It is no coincidence that, like Hokma's brother, the book's other evil characters are those most wedded to the controversial 'medical model' of disability. The shadowy government who controls Is-Land is using a kind of high-level genetic re-coding to rid the country of birth defects of all kinds. This is a sinister and malevolent move which has echoes of both Third Reich eugenics and more recent kinds of ethic cleansing. But what I find most fascinating about this extraordinary book is the way that all the 'good' characters, including Astra and Hokma, share a refreshingly enlightened approach to bodily difference. It is as if Foyle has used her characters' attitude to disability as an indication of their importance, a kind of code which tells us which characters we can trust and which we should despise.

Tuesday, 4 March 2014

The LEGO Movie: Being Blind is Awesome!

[Spoiler Alert: Read with caution if you haven't seen the film]

The LEGO Movie is one of the best films I have ever seen. It is clever, funny and beautifully designed. It is also a wonderfully surprising celebration of the power of blindness.

One of the film's main characters, Vitruvius (voiced by Morgan Freeman), is a wise and heroic wizard who guides the other 'Master Builder' characters, in particular the troubled hero Emmet, through the film. Like Dumbledore, (who in fact makes a cameo appearance in the film) he even returns in ghost form to help his charge. Vitruvius loses his eyesight early on in the film and as well as containing elements of Dumbledore (and his alter ego Gandalf), he is clearly created as a homage to Tiresias, the 'blind seer' whose lack of actual sight gave him clairvoyant powers. Some Disability Theorists might argue that this association between blindness and insight (an association which we also find in Victor Hugo's character Déa from L'Homme qui rit), downplays or even denies the physical experience of being blind by privileging blindness's symbolic meaning above its lived reality. And it is true that aside from his glowing eyes, it is hard to tell that Vitruvius is blind. He does not have a guide dog or a white cane (although his lollipop-stick staff might double as the latter) and his blindness is conveniently forgotten by the film-makers during a visual gag when he confuses Dumbledore with Gandalf because they look so similar (but importantly sound completely different). Perhaps this is why members of the LEGO online community fail to appreciate the positive side of blindness when they describe Vitruvius as 'a talented piano player, despite being blind'.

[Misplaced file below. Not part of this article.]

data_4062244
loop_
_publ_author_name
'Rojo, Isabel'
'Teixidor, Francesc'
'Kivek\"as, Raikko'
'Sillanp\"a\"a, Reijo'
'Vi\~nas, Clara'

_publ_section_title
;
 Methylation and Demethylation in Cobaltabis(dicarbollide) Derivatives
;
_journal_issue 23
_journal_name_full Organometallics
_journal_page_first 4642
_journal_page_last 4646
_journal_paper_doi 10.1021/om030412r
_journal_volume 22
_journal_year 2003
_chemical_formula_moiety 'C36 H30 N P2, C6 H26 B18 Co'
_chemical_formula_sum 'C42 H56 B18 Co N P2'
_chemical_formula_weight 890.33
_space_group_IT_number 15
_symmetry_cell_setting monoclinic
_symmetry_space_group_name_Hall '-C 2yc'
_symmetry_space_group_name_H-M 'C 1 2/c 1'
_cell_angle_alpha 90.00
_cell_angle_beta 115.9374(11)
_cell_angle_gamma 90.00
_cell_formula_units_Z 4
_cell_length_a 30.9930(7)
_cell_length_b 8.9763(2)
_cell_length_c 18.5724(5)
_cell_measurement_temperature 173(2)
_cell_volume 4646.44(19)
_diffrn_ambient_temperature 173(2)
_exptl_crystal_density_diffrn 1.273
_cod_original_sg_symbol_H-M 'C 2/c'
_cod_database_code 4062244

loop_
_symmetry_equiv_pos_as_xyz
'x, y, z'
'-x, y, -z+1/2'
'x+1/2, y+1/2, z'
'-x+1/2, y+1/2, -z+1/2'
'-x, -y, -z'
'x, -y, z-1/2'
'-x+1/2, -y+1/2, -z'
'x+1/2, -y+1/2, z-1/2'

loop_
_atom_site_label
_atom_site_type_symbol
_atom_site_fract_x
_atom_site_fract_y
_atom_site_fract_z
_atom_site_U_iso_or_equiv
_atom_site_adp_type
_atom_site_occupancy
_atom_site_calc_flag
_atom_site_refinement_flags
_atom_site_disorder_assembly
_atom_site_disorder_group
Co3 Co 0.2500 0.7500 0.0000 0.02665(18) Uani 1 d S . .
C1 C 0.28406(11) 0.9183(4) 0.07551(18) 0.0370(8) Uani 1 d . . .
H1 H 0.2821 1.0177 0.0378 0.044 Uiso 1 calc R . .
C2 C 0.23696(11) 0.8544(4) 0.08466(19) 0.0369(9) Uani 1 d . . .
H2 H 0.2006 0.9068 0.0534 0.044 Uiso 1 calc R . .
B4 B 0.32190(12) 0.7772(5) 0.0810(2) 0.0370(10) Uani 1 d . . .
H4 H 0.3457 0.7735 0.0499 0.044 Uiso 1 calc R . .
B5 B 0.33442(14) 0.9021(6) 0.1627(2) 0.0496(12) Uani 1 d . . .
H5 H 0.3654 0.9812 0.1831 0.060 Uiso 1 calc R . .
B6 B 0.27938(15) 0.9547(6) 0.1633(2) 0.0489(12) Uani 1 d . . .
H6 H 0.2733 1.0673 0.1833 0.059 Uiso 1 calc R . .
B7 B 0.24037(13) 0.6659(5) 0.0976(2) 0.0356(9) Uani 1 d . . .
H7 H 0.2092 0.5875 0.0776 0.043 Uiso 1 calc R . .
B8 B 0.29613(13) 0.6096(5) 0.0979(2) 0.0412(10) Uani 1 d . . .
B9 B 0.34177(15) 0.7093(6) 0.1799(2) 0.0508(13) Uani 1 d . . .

Braille cell or LEGO brick?